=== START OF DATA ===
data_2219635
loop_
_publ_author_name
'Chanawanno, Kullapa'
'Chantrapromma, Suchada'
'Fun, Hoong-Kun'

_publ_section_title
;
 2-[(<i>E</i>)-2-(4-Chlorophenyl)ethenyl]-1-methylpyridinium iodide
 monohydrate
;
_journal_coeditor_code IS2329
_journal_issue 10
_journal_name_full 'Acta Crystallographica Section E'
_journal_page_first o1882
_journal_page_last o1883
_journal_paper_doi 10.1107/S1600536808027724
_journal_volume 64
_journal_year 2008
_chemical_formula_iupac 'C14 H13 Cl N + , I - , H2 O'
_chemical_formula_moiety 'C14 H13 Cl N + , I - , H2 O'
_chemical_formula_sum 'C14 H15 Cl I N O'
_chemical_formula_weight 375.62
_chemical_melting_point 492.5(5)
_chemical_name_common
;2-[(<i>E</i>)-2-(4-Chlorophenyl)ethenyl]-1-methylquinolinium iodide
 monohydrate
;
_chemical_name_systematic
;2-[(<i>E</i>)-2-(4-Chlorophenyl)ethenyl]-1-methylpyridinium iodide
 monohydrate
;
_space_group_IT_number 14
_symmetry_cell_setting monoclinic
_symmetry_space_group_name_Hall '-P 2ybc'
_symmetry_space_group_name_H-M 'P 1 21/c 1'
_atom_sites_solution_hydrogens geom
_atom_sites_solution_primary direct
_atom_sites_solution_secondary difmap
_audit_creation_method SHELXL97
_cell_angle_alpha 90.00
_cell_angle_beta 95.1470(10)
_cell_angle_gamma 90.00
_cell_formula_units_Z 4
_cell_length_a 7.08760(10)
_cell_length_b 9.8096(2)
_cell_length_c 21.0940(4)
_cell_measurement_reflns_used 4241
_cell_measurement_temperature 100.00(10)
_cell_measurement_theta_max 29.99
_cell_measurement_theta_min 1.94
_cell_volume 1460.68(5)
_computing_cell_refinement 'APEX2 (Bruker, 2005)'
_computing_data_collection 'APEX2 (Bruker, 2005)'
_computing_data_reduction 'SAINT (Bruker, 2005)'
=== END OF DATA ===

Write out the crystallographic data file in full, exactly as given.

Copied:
data_2219635
loop_
_publ_author_name
'Chanawanno, Kullapa'
'Chantrapromma, Suchada'
'Fun, Hoong-Kun'

_publ_section_title
;
 2-[(<i>E</i>)-2-(4-Chlorophenyl)ethenyl]-1-methylpyridinium iodide
 monohydrate
;
_journal_coeditor_code IS2329
_journal_issue 10
_journal_name_full 'Acta Crystallographica Section E'
_journal_page_first o1882
_journal_page_last o1883
_journal_paper_doi 10.1107/S1600536808027724
_journal_volume 64
_journal_year 2008
_chemical_formula_iupac 'C14 H13 Cl N + , I - , H2 O'
_chemical_formula_moiety 'C14 H13 Cl N + , I - , H2 O'
_chemical_formula_sum 'C14 H15 Cl I N O'
_chemical_formula_weight 375.62
_chemical_melting_point 492.5(5)
_chemical_name_common
;2-[(<i>E</i>)-2-(4-Chlorophenyl)ethenyl]-1-methylquinolinium iodide
 monohydrate
;
_chemical_name_systematic
;2-[(<i>E</i>)-2-(4-Chlorophenyl)ethenyl]-1-methylpyridinium iodide
 monohydrate
;
_space_group_IT_number 14
_symmetry_cell_setting monoclinic
_symmetry_space_group_name_Hall '-P 2ybc'
_symmetry_space_group_name_H-M 'P 1 21/c 1'
_atom_sites_solution_hydrogens geom
_atom_sites_solution_primary direct
_atom_sites_solution_secondary difmap
_audit_creation_method SHELXL97
_cell_angle_alpha 90.00
_cell_angle_beta 95.1470(10)
_cell_angle_gamma 90.00
_cell_formula_units_Z 4
_cell_length_a 7.08760(10)
_cell_length_b 9.8096(2)
_cell_length_c 21.0940(4)
_cell_measurement_reflns_used 4241
_cell_measurement_temperature 100.00(10)
_cell_measurement_theta_max 29.99
_cell_measurement_theta_min 1.94
_cell_volume 1460.68(5)
_computing_cell_refinement 'APEX2 (Bruker, 2005)'
_computing_data_collection 'APEX2 (Bruker, 2005)'
_computing_data_reduction 'SAINT (Bruker, 2005)'